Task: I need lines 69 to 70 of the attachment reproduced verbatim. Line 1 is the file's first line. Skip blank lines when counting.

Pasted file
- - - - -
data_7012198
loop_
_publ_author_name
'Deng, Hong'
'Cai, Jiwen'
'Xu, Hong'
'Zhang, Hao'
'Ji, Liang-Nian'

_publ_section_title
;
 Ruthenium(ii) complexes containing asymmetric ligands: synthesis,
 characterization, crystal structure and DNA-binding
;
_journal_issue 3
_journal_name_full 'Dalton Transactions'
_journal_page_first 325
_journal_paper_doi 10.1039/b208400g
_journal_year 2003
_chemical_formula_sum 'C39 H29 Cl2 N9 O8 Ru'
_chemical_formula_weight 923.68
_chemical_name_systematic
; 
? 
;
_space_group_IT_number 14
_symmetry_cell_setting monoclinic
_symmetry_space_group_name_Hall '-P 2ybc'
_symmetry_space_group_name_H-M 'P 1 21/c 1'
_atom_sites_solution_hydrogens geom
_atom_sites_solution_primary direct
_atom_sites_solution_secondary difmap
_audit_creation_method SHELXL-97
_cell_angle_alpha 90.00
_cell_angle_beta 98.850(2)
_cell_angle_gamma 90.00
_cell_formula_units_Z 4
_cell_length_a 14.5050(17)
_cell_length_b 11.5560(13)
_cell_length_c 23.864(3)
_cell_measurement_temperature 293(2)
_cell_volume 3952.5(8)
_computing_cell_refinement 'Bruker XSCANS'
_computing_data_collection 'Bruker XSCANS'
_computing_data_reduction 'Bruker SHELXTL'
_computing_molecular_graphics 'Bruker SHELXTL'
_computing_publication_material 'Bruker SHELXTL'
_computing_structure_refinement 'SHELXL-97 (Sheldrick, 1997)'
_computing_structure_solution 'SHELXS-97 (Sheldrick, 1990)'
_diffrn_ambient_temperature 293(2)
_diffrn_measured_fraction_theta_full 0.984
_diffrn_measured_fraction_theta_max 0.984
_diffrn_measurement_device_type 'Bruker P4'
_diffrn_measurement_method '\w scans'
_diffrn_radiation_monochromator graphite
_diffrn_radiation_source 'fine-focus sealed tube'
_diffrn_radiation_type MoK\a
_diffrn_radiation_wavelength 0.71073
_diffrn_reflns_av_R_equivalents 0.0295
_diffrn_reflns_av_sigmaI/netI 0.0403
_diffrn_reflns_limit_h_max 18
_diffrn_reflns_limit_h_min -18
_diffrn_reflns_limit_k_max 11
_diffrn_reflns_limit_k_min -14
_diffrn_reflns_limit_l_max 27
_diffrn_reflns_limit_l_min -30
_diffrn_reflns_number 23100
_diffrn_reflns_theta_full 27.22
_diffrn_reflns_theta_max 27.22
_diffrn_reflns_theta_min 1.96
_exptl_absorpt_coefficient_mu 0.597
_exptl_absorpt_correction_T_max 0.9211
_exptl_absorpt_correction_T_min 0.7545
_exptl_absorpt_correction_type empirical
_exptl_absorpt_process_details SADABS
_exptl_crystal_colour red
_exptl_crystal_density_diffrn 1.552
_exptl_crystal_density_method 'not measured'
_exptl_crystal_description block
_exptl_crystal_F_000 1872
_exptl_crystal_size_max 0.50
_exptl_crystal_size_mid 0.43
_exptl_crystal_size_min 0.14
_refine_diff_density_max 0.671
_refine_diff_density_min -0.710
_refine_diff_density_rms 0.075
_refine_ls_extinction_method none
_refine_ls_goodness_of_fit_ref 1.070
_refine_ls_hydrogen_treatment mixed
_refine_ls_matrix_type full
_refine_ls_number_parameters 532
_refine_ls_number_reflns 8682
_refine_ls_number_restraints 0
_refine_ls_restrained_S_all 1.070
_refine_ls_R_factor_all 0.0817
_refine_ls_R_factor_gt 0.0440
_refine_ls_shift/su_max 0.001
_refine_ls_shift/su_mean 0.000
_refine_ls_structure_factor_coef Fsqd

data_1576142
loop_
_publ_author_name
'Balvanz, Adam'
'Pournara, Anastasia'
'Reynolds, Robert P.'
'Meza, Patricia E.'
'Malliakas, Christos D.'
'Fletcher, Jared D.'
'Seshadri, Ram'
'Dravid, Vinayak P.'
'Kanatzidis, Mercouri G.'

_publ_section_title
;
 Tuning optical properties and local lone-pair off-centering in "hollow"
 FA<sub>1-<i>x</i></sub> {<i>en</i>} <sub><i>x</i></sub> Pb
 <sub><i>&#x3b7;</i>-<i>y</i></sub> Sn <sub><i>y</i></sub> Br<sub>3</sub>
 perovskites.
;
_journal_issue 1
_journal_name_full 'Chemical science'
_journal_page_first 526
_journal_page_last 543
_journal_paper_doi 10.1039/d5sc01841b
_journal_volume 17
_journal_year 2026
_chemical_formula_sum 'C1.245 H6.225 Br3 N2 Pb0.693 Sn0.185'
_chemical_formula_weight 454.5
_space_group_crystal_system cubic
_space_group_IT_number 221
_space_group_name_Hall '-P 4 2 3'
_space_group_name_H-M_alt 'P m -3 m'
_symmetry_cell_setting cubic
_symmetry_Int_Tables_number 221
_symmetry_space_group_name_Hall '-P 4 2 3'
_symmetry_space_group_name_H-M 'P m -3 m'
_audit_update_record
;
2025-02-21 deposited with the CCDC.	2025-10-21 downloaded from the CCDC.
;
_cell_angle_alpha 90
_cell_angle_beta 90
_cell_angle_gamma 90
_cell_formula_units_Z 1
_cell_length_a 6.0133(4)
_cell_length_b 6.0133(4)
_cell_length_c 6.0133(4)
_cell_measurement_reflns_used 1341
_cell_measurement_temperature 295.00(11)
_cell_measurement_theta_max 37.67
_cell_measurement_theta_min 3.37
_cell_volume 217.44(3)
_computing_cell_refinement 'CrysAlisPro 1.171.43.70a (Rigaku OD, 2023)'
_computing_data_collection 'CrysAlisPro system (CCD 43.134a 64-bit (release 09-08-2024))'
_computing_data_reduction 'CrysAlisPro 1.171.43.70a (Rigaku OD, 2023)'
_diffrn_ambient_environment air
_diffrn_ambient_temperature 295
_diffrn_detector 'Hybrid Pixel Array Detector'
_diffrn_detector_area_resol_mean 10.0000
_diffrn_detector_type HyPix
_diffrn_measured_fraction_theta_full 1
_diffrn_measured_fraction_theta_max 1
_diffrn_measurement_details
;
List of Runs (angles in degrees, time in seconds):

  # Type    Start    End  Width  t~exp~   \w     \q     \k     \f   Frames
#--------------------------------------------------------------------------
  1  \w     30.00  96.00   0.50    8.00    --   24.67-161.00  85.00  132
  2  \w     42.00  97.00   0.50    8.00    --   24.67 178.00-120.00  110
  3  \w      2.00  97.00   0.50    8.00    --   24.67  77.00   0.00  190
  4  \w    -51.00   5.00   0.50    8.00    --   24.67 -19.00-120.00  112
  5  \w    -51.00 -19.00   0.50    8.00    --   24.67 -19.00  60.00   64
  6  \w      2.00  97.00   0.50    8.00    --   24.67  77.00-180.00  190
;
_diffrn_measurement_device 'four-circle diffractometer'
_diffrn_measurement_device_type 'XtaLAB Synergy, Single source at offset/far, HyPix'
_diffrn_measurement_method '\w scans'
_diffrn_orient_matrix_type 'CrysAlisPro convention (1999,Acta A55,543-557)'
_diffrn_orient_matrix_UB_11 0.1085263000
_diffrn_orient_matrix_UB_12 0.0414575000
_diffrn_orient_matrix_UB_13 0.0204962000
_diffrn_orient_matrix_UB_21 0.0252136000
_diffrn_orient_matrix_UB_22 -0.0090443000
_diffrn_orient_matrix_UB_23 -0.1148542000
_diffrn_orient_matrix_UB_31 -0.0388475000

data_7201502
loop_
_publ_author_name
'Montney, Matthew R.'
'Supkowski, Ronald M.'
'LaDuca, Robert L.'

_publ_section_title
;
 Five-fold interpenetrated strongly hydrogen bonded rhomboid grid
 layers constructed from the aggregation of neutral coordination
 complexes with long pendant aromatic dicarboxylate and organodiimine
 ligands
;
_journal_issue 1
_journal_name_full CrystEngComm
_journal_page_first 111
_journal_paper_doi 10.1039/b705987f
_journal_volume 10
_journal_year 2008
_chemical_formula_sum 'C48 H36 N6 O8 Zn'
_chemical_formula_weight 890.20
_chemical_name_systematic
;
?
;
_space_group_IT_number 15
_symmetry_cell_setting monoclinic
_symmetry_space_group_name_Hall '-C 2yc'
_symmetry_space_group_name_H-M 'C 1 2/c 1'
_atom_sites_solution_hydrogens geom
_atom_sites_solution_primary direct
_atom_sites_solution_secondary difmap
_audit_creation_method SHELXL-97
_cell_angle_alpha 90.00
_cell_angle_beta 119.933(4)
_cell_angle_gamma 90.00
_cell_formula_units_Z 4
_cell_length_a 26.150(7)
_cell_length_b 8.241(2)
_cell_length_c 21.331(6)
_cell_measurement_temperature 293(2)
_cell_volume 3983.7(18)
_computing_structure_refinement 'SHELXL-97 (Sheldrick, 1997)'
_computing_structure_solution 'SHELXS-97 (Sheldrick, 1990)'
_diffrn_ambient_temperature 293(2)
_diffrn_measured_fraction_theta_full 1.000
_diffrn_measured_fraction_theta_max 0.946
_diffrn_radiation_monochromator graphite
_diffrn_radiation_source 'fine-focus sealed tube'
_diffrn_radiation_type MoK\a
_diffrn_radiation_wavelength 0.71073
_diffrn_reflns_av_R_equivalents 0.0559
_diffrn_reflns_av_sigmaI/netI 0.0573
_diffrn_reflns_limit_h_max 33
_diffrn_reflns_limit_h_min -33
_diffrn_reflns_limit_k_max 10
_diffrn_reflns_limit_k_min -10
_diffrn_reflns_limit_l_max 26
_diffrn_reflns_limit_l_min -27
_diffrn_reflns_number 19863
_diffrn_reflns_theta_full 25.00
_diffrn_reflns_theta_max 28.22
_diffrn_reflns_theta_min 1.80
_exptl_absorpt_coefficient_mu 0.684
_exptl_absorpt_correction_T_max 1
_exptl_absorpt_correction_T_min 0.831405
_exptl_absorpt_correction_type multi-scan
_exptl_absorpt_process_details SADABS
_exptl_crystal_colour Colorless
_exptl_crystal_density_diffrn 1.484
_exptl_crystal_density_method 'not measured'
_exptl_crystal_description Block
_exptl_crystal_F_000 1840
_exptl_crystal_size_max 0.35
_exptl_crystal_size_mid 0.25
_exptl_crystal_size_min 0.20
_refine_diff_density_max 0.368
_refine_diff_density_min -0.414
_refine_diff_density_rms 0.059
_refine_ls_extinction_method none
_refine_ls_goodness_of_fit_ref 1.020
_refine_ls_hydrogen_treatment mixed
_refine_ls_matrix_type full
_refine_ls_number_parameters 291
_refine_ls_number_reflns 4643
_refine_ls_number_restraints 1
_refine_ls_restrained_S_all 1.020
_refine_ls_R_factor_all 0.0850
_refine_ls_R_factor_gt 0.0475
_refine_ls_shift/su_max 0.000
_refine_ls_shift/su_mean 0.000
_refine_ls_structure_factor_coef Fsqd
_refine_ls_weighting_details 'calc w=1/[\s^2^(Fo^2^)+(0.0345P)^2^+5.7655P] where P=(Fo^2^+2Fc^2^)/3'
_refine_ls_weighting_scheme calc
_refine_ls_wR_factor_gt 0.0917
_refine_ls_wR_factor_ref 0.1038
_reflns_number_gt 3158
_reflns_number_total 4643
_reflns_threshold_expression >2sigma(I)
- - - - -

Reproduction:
_diffrn_reflns_theta_min 1.96
_exptl_absorpt_coefficient_mu 0.597